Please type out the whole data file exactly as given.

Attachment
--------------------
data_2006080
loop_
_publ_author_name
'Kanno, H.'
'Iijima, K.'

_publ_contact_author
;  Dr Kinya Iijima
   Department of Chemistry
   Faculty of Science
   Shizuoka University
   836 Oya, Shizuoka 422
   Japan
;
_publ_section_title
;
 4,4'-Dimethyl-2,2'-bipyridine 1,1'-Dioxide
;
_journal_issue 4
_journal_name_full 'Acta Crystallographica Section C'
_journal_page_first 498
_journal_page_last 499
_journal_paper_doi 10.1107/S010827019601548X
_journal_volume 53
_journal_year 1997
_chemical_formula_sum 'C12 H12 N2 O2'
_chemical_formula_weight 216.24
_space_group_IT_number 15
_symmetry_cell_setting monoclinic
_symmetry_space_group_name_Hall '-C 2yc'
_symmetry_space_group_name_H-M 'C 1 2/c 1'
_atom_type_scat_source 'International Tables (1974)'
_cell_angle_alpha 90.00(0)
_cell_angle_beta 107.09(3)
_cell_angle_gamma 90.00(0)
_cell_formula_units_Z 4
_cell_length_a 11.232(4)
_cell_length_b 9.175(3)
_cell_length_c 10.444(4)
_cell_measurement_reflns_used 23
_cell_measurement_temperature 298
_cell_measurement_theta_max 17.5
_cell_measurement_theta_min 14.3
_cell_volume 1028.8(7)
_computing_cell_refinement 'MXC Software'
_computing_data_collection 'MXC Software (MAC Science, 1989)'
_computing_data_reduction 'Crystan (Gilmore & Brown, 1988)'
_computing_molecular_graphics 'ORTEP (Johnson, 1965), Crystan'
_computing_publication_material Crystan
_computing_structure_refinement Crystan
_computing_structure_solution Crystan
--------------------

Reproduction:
data_2006080
loop_
_publ_author_name
'Kanno, H.'
'Iijima, K.'

_publ_contact_author
;  Dr Kinya Iijima
   Department of Chemistry
   Faculty of Science
   Shizuoka University
   836 Oya, Shizuoka 422
   Japan
;
_publ_section_title
;
 4,4'-Dimethyl-2,2'-bipyridine 1,1'-Dioxide
;
_journal_issue 4
_journal_name_full 'Acta Crystallographica Section C'
_journal_page_first 498
_journal_page_last 499
_journal_paper_doi 10.1107/S010827019601548X
_journal_volume 53
_journal_year 1997
_chemical_formula_sum 'C12 H12 N2 O2'
_chemical_formula_weight 216.24
_space_group_IT_number 15
_symmetry_cell_setting monoclinic
_symmetry_space_group_name_Hall '-C 2yc'
_symmetry_space_group_name_H-M 'C 1 2/c 1'
_atom_type_scat_source 'International Tables (1974)'
_cell_angle_alpha 90.00(0)
_cell_angle_beta 107.09(3)
_cell_angle_gamma 90.00(0)
_cell_formula_units_Z 4
_cell_length_a 11.232(4)
_cell_length_b 9.175(3)
_cell_length_c 10.444(4)
_cell_measurement_reflns_used 23
_cell_measurement_temperature 298
_cell_measurement_theta_max 17.5
_cell_measurement_theta_min 14.3
_cell_volume 1028.8(7)
_computing_cell_refinement 'MXC Software'
_computing_data_collection 'MXC Software (MAC Science, 1989)'
_computing_data_reduction 'Crystan (Gilmore & Brown, 1988)'
_computing_molecular_graphics 'ORTEP (Johnson, 1965), Crystan'
_computing_publication_material Crystan
_computing_structure_refinement Crystan
_computing_structure_solution Crystan